The U.S. Senate is broken. The prospect of urgently-needed progressive legislation getting to the Senate floor, let alone passing, is nil. The filibuster is largely to blame for this inertia.
The filibuster is a procedural tool that allows a minority of senators to prevent ending debate so a bill can be voted on. It was first employed by South Carolinian John Calhoun in 1837 to protect the institution of slavery. Throughout history, the filibuster has been employed by southern senators to curtail the rights of African Americans. For example, in 1918, the Anti-Lynching Bill was filibustered; now, 103 years later, while racist violence in this country continues, that bill still hasn’t been enacted.
Traditionally, filibustering senators had to keep speaking to delay consideration of a bill. In 1918, the Senate enacted Rule 22, which required 2/3 of the senators to vote to end debate and allow a bill to move forward. Eventually, this procedure was modified so an easier-attained supermajority of 3/5 of senators could end a filibuster. However, senators attempting to hold up legislation were no longer required to bloviate for hours or to even show up. They merely had to let the Senate clerk know of their intent to filibuster; when 41 or more did so, this effectively killed the legislation.
Nothing about the filibuster appears in the Constitution. All the Constitution says about rules governing the Senate is found in Section 5, Paragraph 2: “Each House may determine the Rules of its Proceedings….” Because the filibuster is “extra-Constitutional” it can be modified or eliminated by the party in power. The Senate Majority Leader is empowered to determine Senate operational rules. Accordingly, in 2013, Harry Reid eliminated the filibuster for judicial appointments, except Supreme Court justices. When Republicans ran the Senate, Mitch McConnell eliminated the filibuster for Supreme Court appointments as well.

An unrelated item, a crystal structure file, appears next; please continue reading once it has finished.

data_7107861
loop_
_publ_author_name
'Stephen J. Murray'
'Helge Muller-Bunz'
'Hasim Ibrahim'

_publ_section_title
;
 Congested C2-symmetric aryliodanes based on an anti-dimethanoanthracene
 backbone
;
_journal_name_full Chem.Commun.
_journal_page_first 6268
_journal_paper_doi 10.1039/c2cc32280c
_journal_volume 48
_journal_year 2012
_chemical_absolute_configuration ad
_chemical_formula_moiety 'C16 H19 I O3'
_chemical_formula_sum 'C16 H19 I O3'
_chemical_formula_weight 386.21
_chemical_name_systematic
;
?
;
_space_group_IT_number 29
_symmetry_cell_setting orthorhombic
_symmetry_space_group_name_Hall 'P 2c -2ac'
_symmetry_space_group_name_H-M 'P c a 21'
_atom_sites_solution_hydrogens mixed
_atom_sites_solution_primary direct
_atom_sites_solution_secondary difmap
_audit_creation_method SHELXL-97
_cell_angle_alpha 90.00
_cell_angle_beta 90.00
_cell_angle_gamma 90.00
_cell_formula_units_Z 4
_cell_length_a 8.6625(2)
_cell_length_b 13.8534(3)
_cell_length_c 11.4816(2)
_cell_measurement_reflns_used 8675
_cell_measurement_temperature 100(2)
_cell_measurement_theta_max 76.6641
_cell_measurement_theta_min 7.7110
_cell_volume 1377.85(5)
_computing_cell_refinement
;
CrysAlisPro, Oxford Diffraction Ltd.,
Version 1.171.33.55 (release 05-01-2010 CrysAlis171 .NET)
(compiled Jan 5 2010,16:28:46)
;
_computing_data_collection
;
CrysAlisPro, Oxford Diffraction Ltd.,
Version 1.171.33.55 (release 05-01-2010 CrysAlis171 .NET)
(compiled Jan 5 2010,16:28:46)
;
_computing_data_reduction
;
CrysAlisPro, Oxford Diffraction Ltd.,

Democrats now control the Senate. At the present time, almost 42 million more people live in states that elected Democrats than those that elected Republicans. An ambitious legislative agenda awaits the Senate, but the filibuster stands in the way. The math behind the filibuster is especially undemocratic. For instance, if or when 41 senators representing the least populous states join a filibuster, they represent a mere 9.5 percent of the population, meaning senators representing less than 10 percent of the American people can stop legislation the vast majority may want.
Since 1816, the filibuster, as constituted, has made an undemocratic body less so. Instead of jettisoning it all together, it could be changed to make the Senate a significantly more democratic institution for the first time in our nation’s history. As noted: “Each House may determine the Rules of its Proceedings….” Therefore, Senator Chuck Schumer, with support from the Democratic caucus, can call for a new kind of filibuster.
It would not be based on the number of senators voting, but rather would be based on their states’ population, with each senator accorded half the population of his or her state. All Senate votes on bills would still be decided by a majority of senators voting, but a filibuster could be mounted by any group of senators who, together, represent a majority of the U.S. population.
Any piece of legislation or any presidential appointment could be filibustered. Filibustering this way would require a more mathematical approach and participation from not just more rural states, but from populous ones as well. If this could be accomplished, instead of stopping legislation from advancing, senators could work across party lines to craft legislation that a majority of Americans support. Such a filibuster would encourage legislation that improves the lives of all Americans and would finally enable our Senate to serve the needs of a democracy.